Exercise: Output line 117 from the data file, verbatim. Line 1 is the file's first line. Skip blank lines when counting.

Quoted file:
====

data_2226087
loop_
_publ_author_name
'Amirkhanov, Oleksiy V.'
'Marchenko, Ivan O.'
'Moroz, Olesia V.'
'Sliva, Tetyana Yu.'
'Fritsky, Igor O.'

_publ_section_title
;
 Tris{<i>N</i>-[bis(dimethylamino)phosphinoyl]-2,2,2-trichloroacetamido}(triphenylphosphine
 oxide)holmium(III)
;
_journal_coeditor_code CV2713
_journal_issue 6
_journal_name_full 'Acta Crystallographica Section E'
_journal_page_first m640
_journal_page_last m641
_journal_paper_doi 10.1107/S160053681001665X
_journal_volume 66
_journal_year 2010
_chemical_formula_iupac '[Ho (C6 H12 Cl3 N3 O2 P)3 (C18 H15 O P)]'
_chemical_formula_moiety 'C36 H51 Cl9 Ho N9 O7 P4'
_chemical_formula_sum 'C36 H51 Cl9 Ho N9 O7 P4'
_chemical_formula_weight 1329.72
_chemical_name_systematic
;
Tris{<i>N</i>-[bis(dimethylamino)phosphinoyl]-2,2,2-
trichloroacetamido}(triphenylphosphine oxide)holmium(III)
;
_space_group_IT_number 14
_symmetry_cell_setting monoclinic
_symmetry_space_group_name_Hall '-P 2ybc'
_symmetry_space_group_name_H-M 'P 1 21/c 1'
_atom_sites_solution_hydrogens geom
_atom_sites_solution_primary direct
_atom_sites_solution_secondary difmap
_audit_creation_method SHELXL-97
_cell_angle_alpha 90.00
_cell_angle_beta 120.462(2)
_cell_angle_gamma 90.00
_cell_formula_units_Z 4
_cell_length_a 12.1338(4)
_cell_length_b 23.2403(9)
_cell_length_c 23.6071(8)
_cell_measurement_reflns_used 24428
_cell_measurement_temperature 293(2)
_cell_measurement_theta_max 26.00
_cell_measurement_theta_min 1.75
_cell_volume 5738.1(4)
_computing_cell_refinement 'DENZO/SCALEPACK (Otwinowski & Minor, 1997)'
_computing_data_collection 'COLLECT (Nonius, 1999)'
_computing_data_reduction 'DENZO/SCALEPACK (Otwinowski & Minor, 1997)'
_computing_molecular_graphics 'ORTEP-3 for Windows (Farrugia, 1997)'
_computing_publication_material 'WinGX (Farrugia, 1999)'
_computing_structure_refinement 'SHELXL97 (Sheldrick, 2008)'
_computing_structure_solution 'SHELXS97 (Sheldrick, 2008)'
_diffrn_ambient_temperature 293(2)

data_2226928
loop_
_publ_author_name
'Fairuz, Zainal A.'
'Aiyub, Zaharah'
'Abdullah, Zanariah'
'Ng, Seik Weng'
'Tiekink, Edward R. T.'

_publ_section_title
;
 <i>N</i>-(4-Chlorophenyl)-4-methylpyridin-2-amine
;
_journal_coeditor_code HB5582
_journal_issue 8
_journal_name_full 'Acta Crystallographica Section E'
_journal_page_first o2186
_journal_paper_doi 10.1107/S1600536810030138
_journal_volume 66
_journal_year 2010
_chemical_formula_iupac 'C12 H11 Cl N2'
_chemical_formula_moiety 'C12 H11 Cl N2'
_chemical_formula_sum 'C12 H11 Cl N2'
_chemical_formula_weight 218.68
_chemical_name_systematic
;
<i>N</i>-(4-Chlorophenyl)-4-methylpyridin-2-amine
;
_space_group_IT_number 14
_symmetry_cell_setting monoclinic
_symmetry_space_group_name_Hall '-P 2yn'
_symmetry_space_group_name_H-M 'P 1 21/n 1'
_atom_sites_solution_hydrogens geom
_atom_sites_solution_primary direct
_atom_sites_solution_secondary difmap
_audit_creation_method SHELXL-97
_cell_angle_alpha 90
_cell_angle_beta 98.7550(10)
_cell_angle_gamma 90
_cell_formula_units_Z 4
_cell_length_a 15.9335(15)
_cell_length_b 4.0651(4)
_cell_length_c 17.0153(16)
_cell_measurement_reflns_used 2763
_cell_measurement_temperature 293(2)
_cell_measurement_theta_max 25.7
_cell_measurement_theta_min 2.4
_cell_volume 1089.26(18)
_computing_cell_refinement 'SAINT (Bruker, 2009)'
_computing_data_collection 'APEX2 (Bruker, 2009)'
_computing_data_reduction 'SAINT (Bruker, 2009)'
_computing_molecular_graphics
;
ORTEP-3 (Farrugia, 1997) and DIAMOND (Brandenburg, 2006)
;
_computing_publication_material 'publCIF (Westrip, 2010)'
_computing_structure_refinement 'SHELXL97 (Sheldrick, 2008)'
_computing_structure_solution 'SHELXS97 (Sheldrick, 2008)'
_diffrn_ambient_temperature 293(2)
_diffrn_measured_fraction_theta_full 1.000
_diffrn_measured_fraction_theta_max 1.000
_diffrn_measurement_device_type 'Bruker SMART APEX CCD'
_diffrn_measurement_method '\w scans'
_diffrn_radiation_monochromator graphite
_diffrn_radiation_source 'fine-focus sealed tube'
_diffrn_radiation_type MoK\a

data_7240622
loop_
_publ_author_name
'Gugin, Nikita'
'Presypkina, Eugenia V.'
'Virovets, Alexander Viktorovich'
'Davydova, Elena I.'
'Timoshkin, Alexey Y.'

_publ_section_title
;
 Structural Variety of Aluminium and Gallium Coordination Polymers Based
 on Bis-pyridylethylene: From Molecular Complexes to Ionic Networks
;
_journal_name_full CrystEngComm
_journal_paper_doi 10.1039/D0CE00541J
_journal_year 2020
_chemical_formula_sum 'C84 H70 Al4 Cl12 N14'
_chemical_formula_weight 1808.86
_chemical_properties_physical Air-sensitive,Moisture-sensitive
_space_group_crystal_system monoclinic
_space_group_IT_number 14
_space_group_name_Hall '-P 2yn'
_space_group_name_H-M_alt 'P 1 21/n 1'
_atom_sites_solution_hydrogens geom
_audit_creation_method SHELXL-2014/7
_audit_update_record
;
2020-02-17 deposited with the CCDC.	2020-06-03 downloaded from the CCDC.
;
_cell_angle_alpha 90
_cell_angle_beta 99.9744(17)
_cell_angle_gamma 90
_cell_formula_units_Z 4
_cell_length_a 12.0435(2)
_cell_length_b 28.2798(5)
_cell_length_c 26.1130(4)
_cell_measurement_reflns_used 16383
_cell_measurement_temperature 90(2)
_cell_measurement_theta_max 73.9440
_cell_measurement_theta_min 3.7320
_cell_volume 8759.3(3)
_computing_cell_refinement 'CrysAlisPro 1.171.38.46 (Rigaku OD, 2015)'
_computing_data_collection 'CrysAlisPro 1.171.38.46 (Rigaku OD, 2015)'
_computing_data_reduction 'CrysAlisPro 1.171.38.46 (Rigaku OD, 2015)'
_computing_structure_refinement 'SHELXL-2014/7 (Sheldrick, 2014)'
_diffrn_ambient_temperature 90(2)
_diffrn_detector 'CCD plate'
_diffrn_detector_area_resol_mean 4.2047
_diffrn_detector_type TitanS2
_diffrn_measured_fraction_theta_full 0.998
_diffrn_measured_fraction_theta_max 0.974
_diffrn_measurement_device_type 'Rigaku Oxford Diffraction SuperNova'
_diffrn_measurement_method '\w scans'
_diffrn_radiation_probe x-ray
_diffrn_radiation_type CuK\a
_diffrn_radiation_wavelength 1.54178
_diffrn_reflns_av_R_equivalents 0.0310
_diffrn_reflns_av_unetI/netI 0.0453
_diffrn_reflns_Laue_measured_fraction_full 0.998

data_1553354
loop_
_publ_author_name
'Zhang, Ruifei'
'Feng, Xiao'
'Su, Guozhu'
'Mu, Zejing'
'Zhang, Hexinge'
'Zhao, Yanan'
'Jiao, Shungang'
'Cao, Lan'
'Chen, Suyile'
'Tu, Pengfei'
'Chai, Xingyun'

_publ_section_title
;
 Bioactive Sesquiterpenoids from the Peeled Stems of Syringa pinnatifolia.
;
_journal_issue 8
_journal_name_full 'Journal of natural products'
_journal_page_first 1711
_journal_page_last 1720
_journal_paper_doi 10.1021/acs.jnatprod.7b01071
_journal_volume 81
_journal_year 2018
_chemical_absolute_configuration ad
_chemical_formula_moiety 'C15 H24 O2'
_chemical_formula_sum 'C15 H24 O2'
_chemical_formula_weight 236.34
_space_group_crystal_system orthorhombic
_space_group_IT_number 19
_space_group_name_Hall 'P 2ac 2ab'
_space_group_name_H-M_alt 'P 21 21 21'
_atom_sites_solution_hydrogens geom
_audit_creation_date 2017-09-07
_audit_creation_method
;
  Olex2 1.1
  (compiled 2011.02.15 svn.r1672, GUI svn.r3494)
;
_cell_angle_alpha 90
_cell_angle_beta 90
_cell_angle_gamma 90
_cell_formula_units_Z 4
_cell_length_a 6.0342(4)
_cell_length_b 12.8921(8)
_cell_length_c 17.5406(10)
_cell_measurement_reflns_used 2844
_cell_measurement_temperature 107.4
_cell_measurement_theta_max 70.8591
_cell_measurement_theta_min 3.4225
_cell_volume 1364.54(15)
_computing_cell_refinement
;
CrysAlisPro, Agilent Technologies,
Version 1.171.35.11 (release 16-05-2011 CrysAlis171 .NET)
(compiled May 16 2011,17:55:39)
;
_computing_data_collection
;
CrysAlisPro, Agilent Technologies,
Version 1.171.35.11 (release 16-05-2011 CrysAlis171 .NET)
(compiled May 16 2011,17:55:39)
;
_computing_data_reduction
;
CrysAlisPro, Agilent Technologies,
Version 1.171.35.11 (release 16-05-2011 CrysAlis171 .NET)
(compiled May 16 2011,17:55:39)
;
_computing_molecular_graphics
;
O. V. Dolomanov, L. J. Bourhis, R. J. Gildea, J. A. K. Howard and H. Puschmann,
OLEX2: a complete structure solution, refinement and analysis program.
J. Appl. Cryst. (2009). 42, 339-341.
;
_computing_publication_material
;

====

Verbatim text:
_diffrn_measured_fraction_theta_full 1.000